6 Ways to Write More Engaging Website Copy

by | Feb 7, 2020 | Websites

There are about 1.7 billion websites on the internet today. Even if only a fraction of those are active, that still means there are billions of posts and pages all trying to grab users’ attention.

The key to standing out among all that noise? Good website copy.

Of course, good visual design and user-friendly navigation matter too. Copy isn’t everything. But even if you have all those other factors in place, they can’t possibly make up for ineffective website content.

The content is the most important thing on your site — the other design stuff is there to support it.

However, what does good written copy look like? How can you know if you’re writing good copy for your site? I’m here to help: here are the keys to writing copy that everyone with a business site needs to know.

1. Keep It Simple

The first, and maybe the most important rule: keep it simple.

If the last writing project you took on was a university term paper, you might feel tempted to write with big words and long sentences. But on a business website, short sentences and simple phrasing will serve you better.

Think about it: online users are constantly bombarded with things to read. They’re often scrolling on their phones, which means long paragraphs can look like walls of text that become too hard to read. They want something simple and straightforward that gives their eyes and brains a break.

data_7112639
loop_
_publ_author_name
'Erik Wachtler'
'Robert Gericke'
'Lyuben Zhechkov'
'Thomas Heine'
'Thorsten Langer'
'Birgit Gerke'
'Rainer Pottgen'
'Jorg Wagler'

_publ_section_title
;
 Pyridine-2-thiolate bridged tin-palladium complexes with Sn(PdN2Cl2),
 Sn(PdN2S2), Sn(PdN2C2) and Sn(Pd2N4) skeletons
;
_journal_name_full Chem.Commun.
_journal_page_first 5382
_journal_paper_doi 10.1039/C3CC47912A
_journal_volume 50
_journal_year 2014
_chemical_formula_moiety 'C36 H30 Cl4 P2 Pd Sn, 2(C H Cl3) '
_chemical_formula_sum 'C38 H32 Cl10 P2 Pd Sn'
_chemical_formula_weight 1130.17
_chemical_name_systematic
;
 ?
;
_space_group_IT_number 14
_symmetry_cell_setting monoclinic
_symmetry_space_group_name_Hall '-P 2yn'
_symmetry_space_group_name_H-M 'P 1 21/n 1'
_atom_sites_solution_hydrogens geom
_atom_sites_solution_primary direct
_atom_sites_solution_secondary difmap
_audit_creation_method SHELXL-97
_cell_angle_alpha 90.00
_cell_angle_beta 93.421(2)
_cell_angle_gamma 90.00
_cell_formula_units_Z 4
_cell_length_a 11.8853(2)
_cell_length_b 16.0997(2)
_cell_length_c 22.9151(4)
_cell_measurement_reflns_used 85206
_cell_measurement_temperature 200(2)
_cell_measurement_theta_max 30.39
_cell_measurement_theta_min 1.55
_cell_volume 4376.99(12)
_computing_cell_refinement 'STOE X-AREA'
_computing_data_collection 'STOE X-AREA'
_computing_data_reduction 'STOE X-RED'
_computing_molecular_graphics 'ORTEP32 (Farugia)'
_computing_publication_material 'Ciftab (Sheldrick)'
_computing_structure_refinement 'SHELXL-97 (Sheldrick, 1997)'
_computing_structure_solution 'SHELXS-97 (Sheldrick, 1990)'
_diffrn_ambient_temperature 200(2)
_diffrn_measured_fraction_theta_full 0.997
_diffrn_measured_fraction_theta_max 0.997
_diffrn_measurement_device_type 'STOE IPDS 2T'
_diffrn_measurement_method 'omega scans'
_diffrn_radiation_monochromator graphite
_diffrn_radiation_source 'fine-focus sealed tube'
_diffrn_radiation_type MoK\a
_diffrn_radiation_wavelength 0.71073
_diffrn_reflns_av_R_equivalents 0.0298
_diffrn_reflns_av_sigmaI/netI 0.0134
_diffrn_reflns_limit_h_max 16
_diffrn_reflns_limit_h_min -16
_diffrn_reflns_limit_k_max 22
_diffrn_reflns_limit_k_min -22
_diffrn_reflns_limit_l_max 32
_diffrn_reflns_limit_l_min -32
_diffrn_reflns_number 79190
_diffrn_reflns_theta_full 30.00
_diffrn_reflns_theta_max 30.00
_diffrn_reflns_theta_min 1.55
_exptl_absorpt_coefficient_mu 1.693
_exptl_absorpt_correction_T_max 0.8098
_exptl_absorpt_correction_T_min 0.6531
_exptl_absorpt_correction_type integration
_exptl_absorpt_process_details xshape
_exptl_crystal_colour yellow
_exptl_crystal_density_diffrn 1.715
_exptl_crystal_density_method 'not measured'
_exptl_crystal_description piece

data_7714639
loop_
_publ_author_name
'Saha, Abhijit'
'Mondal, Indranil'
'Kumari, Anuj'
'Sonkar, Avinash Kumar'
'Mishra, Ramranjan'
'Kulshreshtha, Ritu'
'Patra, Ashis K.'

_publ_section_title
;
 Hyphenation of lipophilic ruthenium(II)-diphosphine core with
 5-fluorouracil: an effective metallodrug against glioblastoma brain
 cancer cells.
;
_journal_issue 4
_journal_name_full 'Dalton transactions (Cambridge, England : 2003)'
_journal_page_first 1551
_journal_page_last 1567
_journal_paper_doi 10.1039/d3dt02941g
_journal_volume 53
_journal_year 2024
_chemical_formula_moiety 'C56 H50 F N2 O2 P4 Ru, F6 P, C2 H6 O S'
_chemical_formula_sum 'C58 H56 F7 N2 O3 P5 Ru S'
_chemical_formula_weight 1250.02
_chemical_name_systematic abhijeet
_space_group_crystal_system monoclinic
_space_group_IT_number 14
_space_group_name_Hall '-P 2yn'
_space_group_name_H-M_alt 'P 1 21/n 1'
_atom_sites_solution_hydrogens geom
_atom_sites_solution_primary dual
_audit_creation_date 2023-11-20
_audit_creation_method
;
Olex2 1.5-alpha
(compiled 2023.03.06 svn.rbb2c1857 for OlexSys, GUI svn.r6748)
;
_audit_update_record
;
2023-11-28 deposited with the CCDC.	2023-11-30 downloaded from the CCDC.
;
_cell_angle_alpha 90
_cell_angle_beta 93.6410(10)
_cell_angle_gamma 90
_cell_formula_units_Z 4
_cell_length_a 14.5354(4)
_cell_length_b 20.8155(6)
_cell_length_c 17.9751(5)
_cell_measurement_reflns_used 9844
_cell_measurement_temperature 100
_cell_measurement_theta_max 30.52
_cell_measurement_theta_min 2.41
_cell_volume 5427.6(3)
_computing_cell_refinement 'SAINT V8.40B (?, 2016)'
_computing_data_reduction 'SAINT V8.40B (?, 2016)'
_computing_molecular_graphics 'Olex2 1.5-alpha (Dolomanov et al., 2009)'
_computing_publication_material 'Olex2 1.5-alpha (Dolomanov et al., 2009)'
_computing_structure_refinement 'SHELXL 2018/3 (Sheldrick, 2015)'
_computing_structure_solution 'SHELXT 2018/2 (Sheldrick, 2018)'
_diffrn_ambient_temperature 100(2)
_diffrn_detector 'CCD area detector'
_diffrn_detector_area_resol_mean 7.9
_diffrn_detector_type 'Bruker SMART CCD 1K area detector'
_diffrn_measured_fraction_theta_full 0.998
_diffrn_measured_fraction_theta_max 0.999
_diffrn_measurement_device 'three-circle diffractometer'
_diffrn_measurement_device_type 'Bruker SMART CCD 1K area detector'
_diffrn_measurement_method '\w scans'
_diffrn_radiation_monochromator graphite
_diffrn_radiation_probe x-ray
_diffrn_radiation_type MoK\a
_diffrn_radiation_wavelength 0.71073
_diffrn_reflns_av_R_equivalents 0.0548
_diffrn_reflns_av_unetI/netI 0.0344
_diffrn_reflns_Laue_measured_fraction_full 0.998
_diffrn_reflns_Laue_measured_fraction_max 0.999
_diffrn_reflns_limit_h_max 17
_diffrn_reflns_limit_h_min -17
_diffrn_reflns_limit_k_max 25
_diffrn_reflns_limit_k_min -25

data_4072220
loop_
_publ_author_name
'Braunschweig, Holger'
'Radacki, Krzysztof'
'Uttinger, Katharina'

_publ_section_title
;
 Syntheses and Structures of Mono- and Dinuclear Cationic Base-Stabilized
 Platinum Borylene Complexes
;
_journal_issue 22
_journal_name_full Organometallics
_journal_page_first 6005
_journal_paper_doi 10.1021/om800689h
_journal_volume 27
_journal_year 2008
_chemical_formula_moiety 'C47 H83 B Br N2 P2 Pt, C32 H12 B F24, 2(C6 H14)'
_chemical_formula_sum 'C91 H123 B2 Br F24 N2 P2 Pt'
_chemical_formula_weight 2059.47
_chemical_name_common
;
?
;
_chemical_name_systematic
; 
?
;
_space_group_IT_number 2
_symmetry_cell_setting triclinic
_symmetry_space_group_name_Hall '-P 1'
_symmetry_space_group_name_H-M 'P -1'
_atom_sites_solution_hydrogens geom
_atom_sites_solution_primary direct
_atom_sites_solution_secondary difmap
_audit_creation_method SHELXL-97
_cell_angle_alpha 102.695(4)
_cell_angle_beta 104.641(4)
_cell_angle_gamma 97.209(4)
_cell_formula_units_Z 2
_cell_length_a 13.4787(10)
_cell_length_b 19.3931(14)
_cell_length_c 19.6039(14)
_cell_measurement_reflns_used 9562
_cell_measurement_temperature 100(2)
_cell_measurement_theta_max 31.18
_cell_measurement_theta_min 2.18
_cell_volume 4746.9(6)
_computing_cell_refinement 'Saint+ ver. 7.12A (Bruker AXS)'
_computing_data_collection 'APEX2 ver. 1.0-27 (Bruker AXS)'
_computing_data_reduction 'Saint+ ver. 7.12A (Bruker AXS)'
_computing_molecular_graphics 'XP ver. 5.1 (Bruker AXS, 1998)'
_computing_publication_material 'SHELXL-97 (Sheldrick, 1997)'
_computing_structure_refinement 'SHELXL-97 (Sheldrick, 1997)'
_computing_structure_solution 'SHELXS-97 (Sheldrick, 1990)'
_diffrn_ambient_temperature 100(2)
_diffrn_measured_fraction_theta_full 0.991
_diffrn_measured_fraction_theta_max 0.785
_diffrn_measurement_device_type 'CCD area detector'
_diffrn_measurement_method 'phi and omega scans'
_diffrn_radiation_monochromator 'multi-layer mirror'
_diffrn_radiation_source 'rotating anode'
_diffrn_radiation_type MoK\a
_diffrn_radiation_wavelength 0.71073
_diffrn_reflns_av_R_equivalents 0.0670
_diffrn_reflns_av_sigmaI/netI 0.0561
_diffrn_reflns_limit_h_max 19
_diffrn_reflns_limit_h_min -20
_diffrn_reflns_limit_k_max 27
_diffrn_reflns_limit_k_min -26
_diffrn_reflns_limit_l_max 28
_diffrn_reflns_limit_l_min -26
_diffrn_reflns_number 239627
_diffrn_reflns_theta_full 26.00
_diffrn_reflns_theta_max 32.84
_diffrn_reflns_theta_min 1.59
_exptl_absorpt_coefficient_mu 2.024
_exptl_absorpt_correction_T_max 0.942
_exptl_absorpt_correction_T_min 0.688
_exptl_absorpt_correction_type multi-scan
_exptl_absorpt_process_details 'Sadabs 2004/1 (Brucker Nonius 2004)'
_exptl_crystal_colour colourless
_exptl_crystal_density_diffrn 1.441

That’s where good copy comes in. Write content that’s clear, concise, and to the point, and your readers will stick around.

2. Speak to “You”

Notice how I’m addressing you as, well, “you” here? That’s because the second person is a valuable part of good copy.

When you write for a business site, you should present it as a conversation. Rather than speaking to some random, generic person, you’re writing directly to the person who’s reading the post. Addressing them as “you” makes sense, because that’s how we normally speak in conversations.

This also keeps your tone simple, laidback, and informal. Your readers don’t like to feel like they’re getting spoken down to. Instead, they want to feel like they’re in a conversation with an equal.

It may also help to design customer personas before you write. That way, you’ll have a specific “you” in mind that you can develop content for, making the use of “you” feel even more natural.

3. Know Your Purpose

Good content doesn’t just exist to fill out space on your site. It always has a purpose.

Ultimately, of course, your content exists to grow your business. But what does that mean in terms of content? That’s for you to decide — and you should decide your purpose before you start writing.

For example, maybe your company makes handmade, organic snacks. Before you can sell your products, you need to convince people that buying handmade and organic is best. There’s your purpose.

That purpose will drive your content — before you even start using it to sell your products. Your content needs to do more than just try to get people to buy products or services. It can grow your brand, reinforce your expertise, educate, and so much more.